Here are some more random thoughts about the setting of my new game project, a tabletop roleplaying game I’m calling Heroes of Legend for the time being. So far I’ve described this game as having a “fantasy” setting, but I wanted to mention some of my thoughts on fantasy and science-fiction and how that relates to this game.
I think that a lot of times the two genres are indistinguishable. Take Star Wars, for example. Most people would define the setting of those stories as sci-fi, but there is really very little in the way of a scientific explanation of the Force (that mumbo-jumbo about midi-chlorines doesn’t count because it only explains how people interact with the Force). Now, I think you could probably come up with a more extensive explanation of what the Force is and how it works in quasi-scientific terms, but the truth is that really isn’t necessary. Most people are willing to just accept it for what it is and enjoy the story. On the other hand, you have the Dragonriders of Pern series of novels which, at first glance, would seem like fantasy stories. But, as I recall (I only read one or two of the books a long while ago), they actually reveal a sci-fi basis behind everything in the setting later on.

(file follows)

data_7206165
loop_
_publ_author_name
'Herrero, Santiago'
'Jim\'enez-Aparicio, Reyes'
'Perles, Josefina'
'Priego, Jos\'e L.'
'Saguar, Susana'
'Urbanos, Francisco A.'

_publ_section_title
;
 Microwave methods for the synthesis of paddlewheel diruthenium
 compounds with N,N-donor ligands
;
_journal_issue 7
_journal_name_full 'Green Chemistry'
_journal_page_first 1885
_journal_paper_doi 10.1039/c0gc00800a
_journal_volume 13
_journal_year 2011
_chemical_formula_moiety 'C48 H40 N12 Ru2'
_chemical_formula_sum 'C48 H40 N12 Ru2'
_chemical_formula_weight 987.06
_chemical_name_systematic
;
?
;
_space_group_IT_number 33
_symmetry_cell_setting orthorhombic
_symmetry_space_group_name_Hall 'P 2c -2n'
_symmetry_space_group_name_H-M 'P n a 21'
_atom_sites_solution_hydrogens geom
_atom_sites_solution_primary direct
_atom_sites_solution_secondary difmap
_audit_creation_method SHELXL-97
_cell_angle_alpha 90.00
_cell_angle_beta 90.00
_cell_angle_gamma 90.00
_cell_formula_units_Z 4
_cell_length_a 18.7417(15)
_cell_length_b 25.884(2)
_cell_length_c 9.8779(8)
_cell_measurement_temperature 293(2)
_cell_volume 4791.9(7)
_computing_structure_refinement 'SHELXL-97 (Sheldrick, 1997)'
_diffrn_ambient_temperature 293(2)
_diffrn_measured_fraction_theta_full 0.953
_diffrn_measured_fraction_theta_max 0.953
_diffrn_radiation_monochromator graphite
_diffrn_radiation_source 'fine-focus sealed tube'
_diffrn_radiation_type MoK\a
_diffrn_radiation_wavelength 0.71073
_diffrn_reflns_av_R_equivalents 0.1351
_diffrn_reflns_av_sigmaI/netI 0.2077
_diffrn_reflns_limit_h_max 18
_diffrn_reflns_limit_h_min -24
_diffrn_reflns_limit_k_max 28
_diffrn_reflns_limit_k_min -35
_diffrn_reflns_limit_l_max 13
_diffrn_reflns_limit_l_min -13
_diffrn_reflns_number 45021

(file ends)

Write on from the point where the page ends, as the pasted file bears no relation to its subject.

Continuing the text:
When it comes to Heroes of Legend, I think the setting will be presented as fantasy, but I would like to convey it in a way that one could easily imagine a sci-fi explanation to everything in the setting. For example, the deities who created the world could be powerful aliens who simply terraformed a barren planet and bioengineered life there. The setting’s “magic” is an energy field – a remnant of their terraforming technology – which explains its ability to bend and reshape reality. Magical artifacts are items possessing just a touch of their advanced technology.
I think I want to write the game sort of from the perspective of the common people. To them the creators are deities and everything they left behind is mysterious and magical. It will be up to individual players to decide if they want to view the setting in that light, or if they want to take a more science-fiction approach at their tables.